Unfortunately, there are also a lot of other causes of nystagmus, including:
- medical conditions,
- contact lenses, and
Worse, eye nystagmus is a very small tremor, making it difficult to detect, even when it's known what to look for. Many police imagine seeing nystagmus when there really is none – a problem compounded by the fact that most Horizontal Gaze Nystagmus Tests are done in the dark or twilight when it is difficult to see. Finally, OUI suspects can fail the test if distracted by a busy background behind the moving target. Flashing or moving lights or traffic are all obstacles to overcome.
According to the NHTSA's own data, the Horizontal Gaze Nystagmus Test is only accurate 77% of the time. That means one-fourth of the time it is inaccurate.
One Leg Stand
Another standardized and NHTSA-approved field sobriety test used in Portland is the One Leg Stand.
In the One Leg Stand, the police officer asks that you hold one foot approximately six inches off the ground and balance on the other foot for 30 seconds. The officer often asks you to count to 30 while doing it.
Anyone who is clumsy while sober or who is not athletic will understand why the One Leg Stand is a poor indicator of whether a driver is drunk or not. Further, drivers who are in flip-flops, high heels, or other unstable footwear are going to be more likely to fail the One Leg Stand than those in sneakers.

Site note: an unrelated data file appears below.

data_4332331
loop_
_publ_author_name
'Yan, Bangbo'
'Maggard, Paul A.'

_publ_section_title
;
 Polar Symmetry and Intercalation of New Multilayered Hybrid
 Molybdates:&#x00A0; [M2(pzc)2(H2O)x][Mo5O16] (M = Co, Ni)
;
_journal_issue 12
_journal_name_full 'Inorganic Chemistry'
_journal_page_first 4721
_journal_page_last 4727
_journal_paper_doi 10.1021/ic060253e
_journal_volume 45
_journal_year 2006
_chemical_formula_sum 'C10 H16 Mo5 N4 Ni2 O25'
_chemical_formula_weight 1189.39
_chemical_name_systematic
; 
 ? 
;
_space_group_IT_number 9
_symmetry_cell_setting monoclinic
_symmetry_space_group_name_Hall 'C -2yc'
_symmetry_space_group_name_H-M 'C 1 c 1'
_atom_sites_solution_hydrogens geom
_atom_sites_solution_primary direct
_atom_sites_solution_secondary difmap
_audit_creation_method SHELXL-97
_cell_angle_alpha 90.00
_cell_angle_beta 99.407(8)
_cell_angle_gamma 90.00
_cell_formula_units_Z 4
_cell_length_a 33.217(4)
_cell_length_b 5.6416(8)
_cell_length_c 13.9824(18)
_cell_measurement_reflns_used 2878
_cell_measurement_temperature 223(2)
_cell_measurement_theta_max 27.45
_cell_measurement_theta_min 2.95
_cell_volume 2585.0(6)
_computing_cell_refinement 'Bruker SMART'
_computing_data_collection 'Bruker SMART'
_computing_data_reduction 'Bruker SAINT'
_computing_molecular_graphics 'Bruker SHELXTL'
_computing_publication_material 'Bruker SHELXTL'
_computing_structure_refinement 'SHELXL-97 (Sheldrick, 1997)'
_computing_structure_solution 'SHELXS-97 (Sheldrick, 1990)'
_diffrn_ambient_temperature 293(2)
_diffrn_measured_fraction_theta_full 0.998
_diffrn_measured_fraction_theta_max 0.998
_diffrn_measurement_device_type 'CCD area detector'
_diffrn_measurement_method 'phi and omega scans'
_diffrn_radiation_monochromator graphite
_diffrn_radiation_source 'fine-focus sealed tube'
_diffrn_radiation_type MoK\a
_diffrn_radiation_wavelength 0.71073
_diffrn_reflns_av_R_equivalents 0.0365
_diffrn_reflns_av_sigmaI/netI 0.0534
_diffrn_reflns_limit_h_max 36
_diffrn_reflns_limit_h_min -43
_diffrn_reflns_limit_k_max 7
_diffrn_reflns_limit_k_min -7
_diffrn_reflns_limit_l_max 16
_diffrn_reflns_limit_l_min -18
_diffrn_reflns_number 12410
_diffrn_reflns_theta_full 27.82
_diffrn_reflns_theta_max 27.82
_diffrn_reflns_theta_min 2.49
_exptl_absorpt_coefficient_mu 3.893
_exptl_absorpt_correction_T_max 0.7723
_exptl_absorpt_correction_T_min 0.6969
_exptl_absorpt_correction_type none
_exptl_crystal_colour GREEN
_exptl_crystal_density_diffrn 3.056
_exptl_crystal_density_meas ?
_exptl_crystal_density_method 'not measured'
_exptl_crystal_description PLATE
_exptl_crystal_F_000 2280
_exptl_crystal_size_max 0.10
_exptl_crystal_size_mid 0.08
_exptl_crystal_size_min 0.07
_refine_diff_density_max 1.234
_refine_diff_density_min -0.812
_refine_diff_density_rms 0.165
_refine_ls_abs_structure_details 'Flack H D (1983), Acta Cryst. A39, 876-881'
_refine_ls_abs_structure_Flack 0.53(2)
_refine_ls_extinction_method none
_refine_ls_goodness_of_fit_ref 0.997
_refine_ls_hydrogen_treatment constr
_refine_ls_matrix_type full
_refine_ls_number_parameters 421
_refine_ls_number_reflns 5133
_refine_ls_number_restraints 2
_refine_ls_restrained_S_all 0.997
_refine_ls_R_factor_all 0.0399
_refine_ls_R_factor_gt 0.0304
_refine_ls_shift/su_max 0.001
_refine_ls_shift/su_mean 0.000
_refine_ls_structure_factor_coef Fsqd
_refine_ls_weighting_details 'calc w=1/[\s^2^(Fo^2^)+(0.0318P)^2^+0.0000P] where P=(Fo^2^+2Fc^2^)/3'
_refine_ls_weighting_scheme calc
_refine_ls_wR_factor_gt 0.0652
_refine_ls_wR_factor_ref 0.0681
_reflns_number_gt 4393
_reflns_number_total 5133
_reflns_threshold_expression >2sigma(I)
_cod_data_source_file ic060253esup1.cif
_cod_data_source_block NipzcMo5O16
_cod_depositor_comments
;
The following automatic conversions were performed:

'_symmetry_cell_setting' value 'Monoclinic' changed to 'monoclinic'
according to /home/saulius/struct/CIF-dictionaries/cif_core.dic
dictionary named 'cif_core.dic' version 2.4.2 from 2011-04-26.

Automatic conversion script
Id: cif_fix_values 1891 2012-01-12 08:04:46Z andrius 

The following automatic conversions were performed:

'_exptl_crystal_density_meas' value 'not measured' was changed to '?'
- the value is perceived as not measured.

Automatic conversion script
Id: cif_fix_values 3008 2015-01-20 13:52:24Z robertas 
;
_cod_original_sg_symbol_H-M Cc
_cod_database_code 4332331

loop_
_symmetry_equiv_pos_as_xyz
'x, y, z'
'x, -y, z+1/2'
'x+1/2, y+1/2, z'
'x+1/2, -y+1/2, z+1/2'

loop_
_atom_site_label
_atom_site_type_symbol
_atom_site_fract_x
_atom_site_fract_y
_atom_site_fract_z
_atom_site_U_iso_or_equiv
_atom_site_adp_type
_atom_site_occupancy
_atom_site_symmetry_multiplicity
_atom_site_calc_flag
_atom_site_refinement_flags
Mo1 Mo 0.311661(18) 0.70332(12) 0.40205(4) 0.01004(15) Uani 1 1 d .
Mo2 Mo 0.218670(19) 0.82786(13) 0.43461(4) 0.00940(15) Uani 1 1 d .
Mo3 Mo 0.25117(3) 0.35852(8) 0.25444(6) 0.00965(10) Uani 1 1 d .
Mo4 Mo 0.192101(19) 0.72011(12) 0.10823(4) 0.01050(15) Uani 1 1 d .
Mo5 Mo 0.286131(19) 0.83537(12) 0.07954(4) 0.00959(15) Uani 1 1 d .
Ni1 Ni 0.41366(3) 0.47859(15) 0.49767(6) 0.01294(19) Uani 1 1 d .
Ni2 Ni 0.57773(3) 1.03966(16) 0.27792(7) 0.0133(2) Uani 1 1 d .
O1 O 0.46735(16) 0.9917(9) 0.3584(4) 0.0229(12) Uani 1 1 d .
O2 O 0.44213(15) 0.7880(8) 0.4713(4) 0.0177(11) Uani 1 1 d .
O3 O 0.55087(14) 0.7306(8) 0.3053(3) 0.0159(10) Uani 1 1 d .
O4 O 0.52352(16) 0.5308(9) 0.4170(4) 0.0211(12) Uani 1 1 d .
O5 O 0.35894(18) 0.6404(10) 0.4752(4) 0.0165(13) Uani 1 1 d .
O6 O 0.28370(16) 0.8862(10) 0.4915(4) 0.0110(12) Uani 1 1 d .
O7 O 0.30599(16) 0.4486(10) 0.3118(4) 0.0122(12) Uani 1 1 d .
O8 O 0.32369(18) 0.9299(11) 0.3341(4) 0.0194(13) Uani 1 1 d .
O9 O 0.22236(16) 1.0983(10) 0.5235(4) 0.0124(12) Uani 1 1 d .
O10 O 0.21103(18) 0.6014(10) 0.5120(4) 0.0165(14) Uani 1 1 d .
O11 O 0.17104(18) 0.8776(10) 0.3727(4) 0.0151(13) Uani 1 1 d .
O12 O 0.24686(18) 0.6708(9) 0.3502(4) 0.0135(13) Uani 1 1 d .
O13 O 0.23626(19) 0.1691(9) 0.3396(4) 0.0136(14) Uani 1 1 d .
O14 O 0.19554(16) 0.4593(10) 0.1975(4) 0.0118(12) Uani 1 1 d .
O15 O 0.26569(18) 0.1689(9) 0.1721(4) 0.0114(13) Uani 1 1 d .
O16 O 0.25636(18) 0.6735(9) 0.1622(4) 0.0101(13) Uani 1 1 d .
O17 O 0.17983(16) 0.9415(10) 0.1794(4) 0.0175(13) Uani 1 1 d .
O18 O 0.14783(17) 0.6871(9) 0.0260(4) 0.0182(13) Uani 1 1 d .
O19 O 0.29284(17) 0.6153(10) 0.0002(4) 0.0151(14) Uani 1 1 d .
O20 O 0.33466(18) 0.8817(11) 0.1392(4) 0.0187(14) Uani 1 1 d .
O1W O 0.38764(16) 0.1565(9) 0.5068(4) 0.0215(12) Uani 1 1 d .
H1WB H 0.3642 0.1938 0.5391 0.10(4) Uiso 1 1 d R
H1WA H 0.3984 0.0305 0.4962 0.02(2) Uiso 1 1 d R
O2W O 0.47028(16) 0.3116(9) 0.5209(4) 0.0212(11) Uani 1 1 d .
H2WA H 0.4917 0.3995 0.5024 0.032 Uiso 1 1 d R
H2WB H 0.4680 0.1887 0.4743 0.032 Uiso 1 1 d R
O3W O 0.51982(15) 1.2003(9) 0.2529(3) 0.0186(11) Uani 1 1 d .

Even the ground can be a factor in an inaccurate result: gravel or wet grass and/or any unevenness – common conditions at the side of the road where the One Leg Stand is often performed – can make the test more difficult.
Even at its best, the NHTSA admits that the One Leg Stand is only accurate 65% of the time. That means more than one-third of the time it is inaccurate.
Walk and Turn
Finally, there is the Walk and Turn.
By far the most complex of the field sobriety tests in Portland, the Walk and Turn begins with a long set of instructions, during which the OUI suspect cannot do anything. The test requires you to take nine steps in a straight line, touching your heel to the toes of each step. At the last step, you are supposed to turn on one foot and return to your starting point, touching heel to toe again.